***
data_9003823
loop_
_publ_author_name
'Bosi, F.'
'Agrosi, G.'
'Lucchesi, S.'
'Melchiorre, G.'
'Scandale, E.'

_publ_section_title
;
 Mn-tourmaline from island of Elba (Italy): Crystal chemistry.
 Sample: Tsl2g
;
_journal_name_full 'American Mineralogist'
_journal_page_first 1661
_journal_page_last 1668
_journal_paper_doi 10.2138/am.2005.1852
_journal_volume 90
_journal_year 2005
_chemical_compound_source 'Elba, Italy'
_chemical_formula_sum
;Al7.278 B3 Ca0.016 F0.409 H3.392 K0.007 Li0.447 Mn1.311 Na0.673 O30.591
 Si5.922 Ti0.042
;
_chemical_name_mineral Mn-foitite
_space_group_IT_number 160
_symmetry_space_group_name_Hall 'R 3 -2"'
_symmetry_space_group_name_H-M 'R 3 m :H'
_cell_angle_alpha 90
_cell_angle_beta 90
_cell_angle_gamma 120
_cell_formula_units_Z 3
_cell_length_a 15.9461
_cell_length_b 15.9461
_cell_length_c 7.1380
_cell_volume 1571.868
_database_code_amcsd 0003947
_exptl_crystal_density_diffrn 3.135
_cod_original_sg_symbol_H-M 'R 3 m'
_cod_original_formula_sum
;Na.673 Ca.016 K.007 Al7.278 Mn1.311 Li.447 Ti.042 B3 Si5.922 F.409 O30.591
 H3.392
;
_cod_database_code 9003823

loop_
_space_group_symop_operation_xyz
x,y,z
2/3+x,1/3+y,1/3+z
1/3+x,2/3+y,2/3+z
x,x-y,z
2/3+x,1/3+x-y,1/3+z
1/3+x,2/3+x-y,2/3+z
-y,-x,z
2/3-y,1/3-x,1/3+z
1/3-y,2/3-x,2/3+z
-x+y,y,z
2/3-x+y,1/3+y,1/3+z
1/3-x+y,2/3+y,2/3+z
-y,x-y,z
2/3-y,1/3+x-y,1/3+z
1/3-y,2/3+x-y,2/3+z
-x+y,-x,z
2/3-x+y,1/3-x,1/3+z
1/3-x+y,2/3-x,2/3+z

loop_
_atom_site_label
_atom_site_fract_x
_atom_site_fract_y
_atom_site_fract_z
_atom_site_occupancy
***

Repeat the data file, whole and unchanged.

data_9003823
loop_
_publ_author_name
'Bosi, F.'
'Agrosi, G.'
'Lucchesi, S.'
'Melchiorre, G.'
'Scandale, E.'

_publ_section_title
;
 Mn-tourmaline from island of Elba (Italy): Crystal chemistry.
 Sample: Tsl2g
;
_journal_name_full 'American Mineralogist'
_journal_page_first 1661
_journal_page_last 1668
_journal_paper_doi 10.2138/am.2005.1852
_journal_volume 90
_journal_year 2005
_chemical_compound_source 'Elba, Italy'
_chemical_formula_sum
;Al7.278 B3 Ca0.016 F0.409 H3.392 K0.007 Li0.447 Mn1.311 Na0.673 O30.591
 Si5.922 Ti0.042
;
_chemical_name_mineral Mn-foitite
_space_group_IT_number 160
_symmetry_space_group_name_Hall 'R 3 -2"'
_symmetry_space_group_name_H-M 'R 3 m :H'
_cell_angle_alpha 90
_cell_angle_beta 90
_cell_angle_gamma 120
_cell_formula_units_Z 3
_cell_length_a 15.9461
_cell_length_b 15.9461
_cell_length_c 7.1380
_cell_volume 1571.868
_database_code_amcsd 0003947
_exptl_crystal_density_diffrn 3.135
_cod_original_sg_symbol_H-M 'R 3 m'
_cod_original_formula_sum
;Na.673 Ca.016 K.007 Al7.278 Mn1.311 Li.447 Ti.042 B3 Si5.922 F.409 O30.591
 H3.392
;
_cod_database_code 9003823

loop_
_space_group_symop_operation_xyz
x,y,z
2/3+x,1/3+y,1/3+z
1/3+x,2/3+y,2/3+z
x,x-y,z
2/3+x,1/3+x-y,1/3+z
1/3+x,2/3+x-y,2/3+z
-y,-x,z
2/3-y,1/3-x,1/3+z
1/3-y,2/3-x,2/3+z
-x+y,y,z
2/3-x+y,1/3+y,1/3+z
1/3-x+y,2/3+y,2/3+z
-y,x-y,z
2/3-y,1/3+x-y,1/3+z
1/3-y,2/3+x-y,2/3+z
-x+y,-x,z
2/3-x+y,1/3-x,1/3+z
1/3-x+y,2/3-x,2/3+z

loop_
_atom_site_label
_atom_site_fract_x
_atom_site_fract_y
_atom_site_fract_z
_atom_site_occupancy